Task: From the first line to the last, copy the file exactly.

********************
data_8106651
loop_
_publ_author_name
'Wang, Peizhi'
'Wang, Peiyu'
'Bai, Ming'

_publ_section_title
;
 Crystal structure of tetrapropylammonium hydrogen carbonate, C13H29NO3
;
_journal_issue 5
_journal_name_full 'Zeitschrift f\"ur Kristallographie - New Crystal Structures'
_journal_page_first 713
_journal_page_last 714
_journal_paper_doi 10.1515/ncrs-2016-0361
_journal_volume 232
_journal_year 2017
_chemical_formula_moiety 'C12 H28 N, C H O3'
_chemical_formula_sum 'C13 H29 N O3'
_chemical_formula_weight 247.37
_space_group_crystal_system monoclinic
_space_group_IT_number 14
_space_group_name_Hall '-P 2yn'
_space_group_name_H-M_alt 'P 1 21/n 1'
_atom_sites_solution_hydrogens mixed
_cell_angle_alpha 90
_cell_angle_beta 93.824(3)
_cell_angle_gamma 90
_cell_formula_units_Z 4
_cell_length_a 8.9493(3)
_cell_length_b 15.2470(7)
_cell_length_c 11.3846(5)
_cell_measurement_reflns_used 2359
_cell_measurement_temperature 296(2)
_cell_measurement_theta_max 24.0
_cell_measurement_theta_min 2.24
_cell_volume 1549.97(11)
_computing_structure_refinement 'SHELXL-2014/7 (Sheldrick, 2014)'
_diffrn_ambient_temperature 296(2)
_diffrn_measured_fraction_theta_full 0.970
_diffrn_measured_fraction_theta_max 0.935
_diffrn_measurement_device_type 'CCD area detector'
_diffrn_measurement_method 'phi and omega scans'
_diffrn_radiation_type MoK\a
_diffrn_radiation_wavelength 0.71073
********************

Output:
data_8106651
loop_
_publ_author_name
'Wang, Peizhi'
'Wang, Peiyu'
'Bai, Ming'

_publ_section_title
;
 Crystal structure of tetrapropylammonium hydrogen carbonate, C13H29NO3
;
_journal_issue 5
_journal_name_full 'Zeitschrift f\"ur Kristallographie - New Crystal Structures'
_journal_page_first 713
_journal_page_last 714
_journal_paper_doi 10.1515/ncrs-2016-0361
_journal_volume 232
_journal_year 2017
_chemical_formula_moiety 'C12 H28 N, C H O3'
_chemical_formula_sum 'C13 H29 N O3'
_chemical_formula_weight 247.37
_space_group_crystal_system monoclinic
_space_group_IT_number 14
_space_group_name_Hall '-P 2yn'
_space_group_name_H-M_alt 'P 1 21/n 1'
_atom_sites_solution_hydrogens mixed
_cell_angle_alpha 90
_cell_angle_beta 93.824(3)
_cell_angle_gamma 90
_cell_formula_units_Z 4
_cell_length_a 8.9493(3)
_cell_length_b 15.2470(7)
_cell_length_c 11.3846(5)
_cell_measurement_reflns_used 2359
_cell_measurement_temperature 296(2)
_cell_measurement_theta_max 24.0
_cell_measurement_theta_min 2.24
_cell_volume 1549.97(11)
_computing_structure_refinement 'SHELXL-2014/7 (Sheldrick, 2014)'
_diffrn_ambient_temperature 296(2)
_diffrn_measured_fraction_theta_full 0.970
_diffrn_measured_fraction_theta_max 0.935
_diffrn_measurement_device_type 'CCD area detector'
_diffrn_measurement_method 'phi and omega scans'
_diffrn_radiation_type MoK\a
_diffrn_radiation_wavelength 0.71073